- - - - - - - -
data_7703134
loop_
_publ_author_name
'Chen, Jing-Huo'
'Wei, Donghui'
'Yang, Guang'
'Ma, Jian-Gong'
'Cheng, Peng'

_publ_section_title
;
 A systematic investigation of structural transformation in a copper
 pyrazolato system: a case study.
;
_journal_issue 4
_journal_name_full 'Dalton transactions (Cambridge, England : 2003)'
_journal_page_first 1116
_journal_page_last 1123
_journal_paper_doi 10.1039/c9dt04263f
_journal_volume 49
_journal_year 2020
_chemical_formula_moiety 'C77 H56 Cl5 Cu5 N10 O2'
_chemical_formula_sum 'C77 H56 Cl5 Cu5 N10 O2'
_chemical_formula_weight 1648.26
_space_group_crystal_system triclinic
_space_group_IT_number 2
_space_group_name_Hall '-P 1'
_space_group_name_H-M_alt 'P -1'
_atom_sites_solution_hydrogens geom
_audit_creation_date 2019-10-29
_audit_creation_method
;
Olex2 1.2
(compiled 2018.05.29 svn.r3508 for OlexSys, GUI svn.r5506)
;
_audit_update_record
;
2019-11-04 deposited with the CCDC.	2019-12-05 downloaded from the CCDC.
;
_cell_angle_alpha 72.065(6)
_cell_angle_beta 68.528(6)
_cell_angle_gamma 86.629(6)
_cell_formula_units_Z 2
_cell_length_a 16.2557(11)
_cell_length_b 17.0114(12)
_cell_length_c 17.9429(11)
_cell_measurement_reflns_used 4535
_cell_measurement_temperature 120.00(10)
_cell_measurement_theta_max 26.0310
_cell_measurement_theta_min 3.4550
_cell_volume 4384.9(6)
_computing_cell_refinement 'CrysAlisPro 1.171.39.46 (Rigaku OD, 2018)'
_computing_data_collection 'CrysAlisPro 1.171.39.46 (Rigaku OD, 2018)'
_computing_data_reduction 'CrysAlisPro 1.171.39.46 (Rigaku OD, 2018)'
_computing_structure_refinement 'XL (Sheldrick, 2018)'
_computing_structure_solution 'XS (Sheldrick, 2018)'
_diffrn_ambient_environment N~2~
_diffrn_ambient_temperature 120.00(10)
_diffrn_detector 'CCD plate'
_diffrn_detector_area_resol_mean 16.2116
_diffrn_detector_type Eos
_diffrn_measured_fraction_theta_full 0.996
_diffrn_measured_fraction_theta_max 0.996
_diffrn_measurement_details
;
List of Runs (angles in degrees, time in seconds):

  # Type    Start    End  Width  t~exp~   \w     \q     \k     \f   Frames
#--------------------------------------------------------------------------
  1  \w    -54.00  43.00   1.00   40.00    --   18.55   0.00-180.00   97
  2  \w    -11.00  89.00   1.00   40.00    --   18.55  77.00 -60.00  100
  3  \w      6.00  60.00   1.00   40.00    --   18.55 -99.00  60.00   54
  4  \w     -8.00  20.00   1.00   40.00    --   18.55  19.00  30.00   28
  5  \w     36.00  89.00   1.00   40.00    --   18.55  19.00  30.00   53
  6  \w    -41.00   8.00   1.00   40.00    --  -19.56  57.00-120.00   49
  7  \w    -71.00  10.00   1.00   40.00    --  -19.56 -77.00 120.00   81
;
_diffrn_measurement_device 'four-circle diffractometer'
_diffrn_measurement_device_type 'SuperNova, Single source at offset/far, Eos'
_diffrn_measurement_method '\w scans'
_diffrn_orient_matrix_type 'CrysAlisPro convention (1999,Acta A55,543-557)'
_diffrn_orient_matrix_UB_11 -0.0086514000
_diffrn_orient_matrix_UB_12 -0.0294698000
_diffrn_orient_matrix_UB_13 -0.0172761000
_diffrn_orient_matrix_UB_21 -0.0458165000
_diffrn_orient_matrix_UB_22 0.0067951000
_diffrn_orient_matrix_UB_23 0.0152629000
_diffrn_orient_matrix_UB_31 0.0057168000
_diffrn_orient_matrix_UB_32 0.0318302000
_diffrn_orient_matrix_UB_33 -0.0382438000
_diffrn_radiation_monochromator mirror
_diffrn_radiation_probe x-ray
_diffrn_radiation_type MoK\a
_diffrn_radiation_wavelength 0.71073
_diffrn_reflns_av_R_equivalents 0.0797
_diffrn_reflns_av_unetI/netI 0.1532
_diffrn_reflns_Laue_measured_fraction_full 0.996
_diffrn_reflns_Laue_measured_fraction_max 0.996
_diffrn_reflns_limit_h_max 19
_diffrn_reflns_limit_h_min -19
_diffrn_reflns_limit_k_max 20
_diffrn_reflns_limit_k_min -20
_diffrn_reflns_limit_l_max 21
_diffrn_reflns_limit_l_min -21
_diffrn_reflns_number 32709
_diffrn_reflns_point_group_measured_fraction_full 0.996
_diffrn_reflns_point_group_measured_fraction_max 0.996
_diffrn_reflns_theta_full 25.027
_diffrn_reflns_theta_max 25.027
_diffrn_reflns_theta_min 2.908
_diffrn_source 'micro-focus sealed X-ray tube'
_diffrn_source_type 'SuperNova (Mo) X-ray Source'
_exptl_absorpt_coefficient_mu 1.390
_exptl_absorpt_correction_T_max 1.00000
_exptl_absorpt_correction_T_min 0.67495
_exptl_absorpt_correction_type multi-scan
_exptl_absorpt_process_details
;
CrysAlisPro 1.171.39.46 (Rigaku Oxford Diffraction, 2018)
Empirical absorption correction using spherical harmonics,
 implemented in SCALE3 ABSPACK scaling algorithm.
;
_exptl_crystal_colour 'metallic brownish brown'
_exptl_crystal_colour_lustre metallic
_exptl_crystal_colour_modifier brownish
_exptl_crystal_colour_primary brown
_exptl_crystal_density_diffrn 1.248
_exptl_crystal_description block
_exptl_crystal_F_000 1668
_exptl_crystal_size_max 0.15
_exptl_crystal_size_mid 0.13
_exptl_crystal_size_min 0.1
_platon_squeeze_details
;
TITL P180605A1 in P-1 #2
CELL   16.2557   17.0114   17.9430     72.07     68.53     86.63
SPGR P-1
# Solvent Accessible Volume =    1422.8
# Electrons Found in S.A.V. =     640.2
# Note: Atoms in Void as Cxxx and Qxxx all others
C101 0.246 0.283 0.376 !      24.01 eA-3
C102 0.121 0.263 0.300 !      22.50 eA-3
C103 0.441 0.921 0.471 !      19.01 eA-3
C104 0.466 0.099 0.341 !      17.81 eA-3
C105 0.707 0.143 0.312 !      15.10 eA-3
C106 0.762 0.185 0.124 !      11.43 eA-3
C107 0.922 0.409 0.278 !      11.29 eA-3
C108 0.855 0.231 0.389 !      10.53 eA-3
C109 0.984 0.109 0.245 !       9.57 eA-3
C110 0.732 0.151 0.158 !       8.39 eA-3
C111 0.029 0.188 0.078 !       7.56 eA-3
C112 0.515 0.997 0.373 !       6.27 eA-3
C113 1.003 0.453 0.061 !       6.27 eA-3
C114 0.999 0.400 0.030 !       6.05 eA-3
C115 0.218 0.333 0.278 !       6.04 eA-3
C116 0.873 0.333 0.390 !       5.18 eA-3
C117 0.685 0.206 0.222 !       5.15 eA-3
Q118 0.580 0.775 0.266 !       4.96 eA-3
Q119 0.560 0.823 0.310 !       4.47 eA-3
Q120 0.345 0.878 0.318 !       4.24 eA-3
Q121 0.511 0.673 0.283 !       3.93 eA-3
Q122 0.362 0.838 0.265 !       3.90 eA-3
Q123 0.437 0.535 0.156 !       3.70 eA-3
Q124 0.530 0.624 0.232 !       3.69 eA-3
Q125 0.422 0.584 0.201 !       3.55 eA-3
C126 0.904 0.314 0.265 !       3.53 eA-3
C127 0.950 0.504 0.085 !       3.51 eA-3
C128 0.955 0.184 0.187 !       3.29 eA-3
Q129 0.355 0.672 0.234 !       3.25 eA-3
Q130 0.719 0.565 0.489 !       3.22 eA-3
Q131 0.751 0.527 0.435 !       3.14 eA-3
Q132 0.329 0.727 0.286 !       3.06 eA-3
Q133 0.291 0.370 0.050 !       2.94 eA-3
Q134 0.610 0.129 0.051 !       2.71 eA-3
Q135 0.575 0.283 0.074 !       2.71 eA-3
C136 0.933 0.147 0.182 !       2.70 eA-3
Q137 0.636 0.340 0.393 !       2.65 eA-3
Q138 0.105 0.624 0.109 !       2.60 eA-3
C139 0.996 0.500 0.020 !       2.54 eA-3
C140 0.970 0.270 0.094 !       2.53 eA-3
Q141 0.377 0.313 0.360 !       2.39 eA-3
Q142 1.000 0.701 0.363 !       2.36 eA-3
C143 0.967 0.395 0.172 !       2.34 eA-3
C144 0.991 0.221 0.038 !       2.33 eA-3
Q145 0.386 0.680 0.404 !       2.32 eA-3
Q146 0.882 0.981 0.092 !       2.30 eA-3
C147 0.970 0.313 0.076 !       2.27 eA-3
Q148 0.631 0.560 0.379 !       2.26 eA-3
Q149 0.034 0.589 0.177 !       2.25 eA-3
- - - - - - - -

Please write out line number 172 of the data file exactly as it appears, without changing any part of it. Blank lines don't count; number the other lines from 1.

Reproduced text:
Q134 0.610 0.129 0.051 !       2.71 eA-3